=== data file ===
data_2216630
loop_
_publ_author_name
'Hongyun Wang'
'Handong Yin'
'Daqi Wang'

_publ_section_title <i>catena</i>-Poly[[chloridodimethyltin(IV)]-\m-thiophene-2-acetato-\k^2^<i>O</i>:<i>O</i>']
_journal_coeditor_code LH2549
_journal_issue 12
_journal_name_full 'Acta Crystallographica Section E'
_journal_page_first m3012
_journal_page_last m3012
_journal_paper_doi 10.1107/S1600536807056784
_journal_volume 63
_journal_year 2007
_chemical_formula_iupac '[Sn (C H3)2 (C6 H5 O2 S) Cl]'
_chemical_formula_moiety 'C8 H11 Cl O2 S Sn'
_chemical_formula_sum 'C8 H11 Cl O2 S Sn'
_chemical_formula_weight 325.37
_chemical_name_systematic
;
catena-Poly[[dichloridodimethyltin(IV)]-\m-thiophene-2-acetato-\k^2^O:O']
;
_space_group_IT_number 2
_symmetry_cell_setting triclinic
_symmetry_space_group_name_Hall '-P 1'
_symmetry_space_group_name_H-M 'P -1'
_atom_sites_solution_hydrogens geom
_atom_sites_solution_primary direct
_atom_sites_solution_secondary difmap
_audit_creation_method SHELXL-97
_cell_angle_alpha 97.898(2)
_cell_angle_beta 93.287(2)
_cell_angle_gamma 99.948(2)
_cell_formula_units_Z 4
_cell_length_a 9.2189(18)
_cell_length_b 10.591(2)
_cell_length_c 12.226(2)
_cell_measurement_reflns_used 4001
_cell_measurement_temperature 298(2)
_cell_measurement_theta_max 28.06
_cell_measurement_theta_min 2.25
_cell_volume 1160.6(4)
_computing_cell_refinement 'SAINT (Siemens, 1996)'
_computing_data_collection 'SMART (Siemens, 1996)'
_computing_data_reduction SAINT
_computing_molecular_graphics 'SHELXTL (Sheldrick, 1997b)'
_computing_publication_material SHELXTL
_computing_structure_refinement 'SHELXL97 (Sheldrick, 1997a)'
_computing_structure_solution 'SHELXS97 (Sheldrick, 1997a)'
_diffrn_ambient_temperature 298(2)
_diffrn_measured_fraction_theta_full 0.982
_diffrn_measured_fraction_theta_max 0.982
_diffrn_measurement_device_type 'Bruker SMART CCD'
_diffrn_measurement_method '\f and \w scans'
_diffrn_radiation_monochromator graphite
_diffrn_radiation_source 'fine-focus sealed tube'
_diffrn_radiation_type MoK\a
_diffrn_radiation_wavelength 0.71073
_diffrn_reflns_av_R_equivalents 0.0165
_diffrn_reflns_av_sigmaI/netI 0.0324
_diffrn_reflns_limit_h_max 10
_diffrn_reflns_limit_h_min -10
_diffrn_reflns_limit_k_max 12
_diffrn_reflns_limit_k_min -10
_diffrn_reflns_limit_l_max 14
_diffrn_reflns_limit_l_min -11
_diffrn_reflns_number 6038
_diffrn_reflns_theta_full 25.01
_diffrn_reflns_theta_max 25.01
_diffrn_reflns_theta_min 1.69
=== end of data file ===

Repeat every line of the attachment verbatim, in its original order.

data_2216630
loop_
_publ_author_name
'Hongyun Wang'
'Handong Yin'
'Daqi Wang'

_publ_section_title <i>catena</i>-Poly[[chloridodimethyltin(IV)]-\m-thiophene-2-acetato-\k^2^<i>O</i>:<i>O</i>']
_journal_coeditor_code LH2549
_journal_issue 12
_journal_name_full 'Acta Crystallographica Section E'
_journal_page_first m3012
_journal_page_last m3012
_journal_paper_doi 10.1107/S1600536807056784
_journal_volume 63
_journal_year 2007
_chemical_formula_iupac '[Sn (C H3)2 (C6 H5 O2 S) Cl]'
_chemical_formula_moiety 'C8 H11 Cl O2 S Sn'
_chemical_formula_sum 'C8 H11 Cl O2 S Sn'
_chemical_formula_weight 325.37
_chemical_name_systematic
;
catena-Poly[[dichloridodimethyltin(IV)]-\m-thiophene-2-acetato-\k^2^O:O']
;
_space_group_IT_number 2
_symmetry_cell_setting triclinic
_symmetry_space_group_name_Hall '-P 1'
_symmetry_space_group_name_H-M 'P -1'
_atom_sites_solution_hydrogens geom
_atom_sites_solution_primary direct
_atom_sites_solution_secondary difmap
_audit_creation_method SHELXL-97
_cell_angle_alpha 97.898(2)
_cell_angle_beta 93.287(2)
_cell_angle_gamma 99.948(2)
_cell_formula_units_Z 4
_cell_length_a 9.2189(18)
_cell_length_b 10.591(2)
_cell_length_c 12.226(2)
_cell_measurement_reflns_used 4001
_cell_measurement_temperature 298(2)
_cell_measurement_theta_max 28.06
_cell_measurement_theta_min 2.25
_cell_volume 1160.6(4)
_computing_cell_refinement 'SAINT (Siemens, 1996)'
_computing_data_collection 'SMART (Siemens, 1996)'
_computing_data_reduction SAINT
_computing_molecular_graphics 'SHELXTL (Sheldrick, 1997b)'
_computing_publication_material SHELXTL
_computing_structure_refinement 'SHELXL97 (Sheldrick, 1997a)'
_computing_structure_solution 'SHELXS97 (Sheldrick, 1997a)'
_diffrn_ambient_temperature 298(2)
_diffrn_measured_fraction_theta_full 0.982
_diffrn_measured_fraction_theta_max 0.982
_diffrn_measurement_device_type 'Bruker SMART CCD'
_diffrn_measurement_method '\f and \w scans'
_diffrn_radiation_monochromator graphite
_diffrn_radiation_source 'fine-focus sealed tube'
_diffrn_radiation_type MoK\a
_diffrn_radiation_wavelength 0.71073
_diffrn_reflns_av_R_equivalents 0.0165
_diffrn_reflns_av_sigmaI/netI 0.0324
_diffrn_reflns_limit_h_max 10
_diffrn_reflns_limit_h_min -10
_diffrn_reflns_limit_k_max 12
_diffrn_reflns_limit_k_min -10
_diffrn_reflns_limit_l_max 14
_diffrn_reflns_limit_l_min -11
_diffrn_reflns_number 6038
_diffrn_reflns_theta_full 25.01
_diffrn_reflns_theta_max 25.01
_diffrn_reflns_theta_min 1.69